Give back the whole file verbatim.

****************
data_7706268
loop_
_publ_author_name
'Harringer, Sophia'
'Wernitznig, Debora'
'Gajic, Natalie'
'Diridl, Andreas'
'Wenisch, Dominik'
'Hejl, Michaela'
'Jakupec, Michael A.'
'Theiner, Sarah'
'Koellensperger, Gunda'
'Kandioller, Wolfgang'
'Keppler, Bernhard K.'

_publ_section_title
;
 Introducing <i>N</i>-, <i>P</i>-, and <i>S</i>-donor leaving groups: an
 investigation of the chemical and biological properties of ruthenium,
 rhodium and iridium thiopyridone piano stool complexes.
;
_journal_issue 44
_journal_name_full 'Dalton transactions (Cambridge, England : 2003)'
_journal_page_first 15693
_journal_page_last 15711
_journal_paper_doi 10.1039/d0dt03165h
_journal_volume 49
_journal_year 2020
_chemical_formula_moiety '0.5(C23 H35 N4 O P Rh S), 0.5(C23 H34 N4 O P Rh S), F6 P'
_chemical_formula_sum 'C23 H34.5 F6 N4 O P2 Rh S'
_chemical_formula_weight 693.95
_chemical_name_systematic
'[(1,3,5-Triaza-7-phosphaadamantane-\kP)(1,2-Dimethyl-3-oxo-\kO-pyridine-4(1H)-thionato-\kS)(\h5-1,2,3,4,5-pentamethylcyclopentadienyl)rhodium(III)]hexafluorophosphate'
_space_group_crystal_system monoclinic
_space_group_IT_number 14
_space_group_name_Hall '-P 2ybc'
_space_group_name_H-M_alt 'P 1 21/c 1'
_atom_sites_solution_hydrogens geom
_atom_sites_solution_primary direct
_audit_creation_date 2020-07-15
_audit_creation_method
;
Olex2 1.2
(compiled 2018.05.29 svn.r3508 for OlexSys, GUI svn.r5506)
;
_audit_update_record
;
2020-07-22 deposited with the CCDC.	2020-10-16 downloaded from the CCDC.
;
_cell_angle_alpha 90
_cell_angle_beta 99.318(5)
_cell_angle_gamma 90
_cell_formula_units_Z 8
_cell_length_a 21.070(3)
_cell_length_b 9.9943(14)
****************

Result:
data_7706268
loop_
_publ_author_name
'Harringer, Sophia'
'Wernitznig, Debora'
'Gajic, Natalie'
'Diridl, Andreas'
'Wenisch, Dominik'
'Hejl, Michaela'
'Jakupec, Michael A.'
'Theiner, Sarah'
'Koellensperger, Gunda'
'Kandioller, Wolfgang'
'Keppler, Bernhard K.'

_publ_section_title
;
 Introducing <i>N</i>-, <i>P</i>-, and <i>S</i>-donor leaving groups: an
 investigation of the chemical and biological properties of ruthenium,
 rhodium and iridium thiopyridone piano stool complexes.
;
_journal_issue 44
_journal_name_full 'Dalton transactions (Cambridge, England : 2003)'
_journal_page_first 15693
_journal_page_last 15711
_journal_paper_doi 10.1039/d0dt03165h
_journal_volume 49
_journal_year 2020
_chemical_formula_moiety '0.5(C23 H35 N4 O P Rh S), 0.5(C23 H34 N4 O P Rh S), F6 P'
_chemical_formula_sum 'C23 H34.5 F6 N4 O P2 Rh S'
_chemical_formula_weight 693.95
_chemical_name_systematic
'[(1,3,5-Triaza-7-phosphaadamantane-\kP)(1,2-Dimethyl-3-oxo-\kO-pyridine-4(1H)-thionato-\kS)(\h5-1,2,3,4,5-pentamethylcyclopentadienyl)rhodium(III)]hexafluorophosphate'
_space_group_crystal_system monoclinic
_space_group_IT_number 14
_space_group_name_Hall '-P 2ybc'
_space_group_name_H-M_alt 'P 1 21/c 1'
_atom_sites_solution_hydrogens geom
_atom_sites_solution_primary direct
_audit_creation_date 2020-07-15
_audit_creation_method
;
Olex2 1.2
(compiled 2018.05.29 svn.r3508 for OlexSys, GUI svn.r5506)
;
_audit_update_record
;
2020-07-22 deposited with the CCDC.	2020-10-16 downloaded from the CCDC.
;
_cell_angle_alpha 90
_cell_angle_beta 99.318(5)
_cell_angle_gamma 90
_cell_formula_units_Z 8
_cell_length_a 21.070(3)
_cell_length_b 9.9943(14)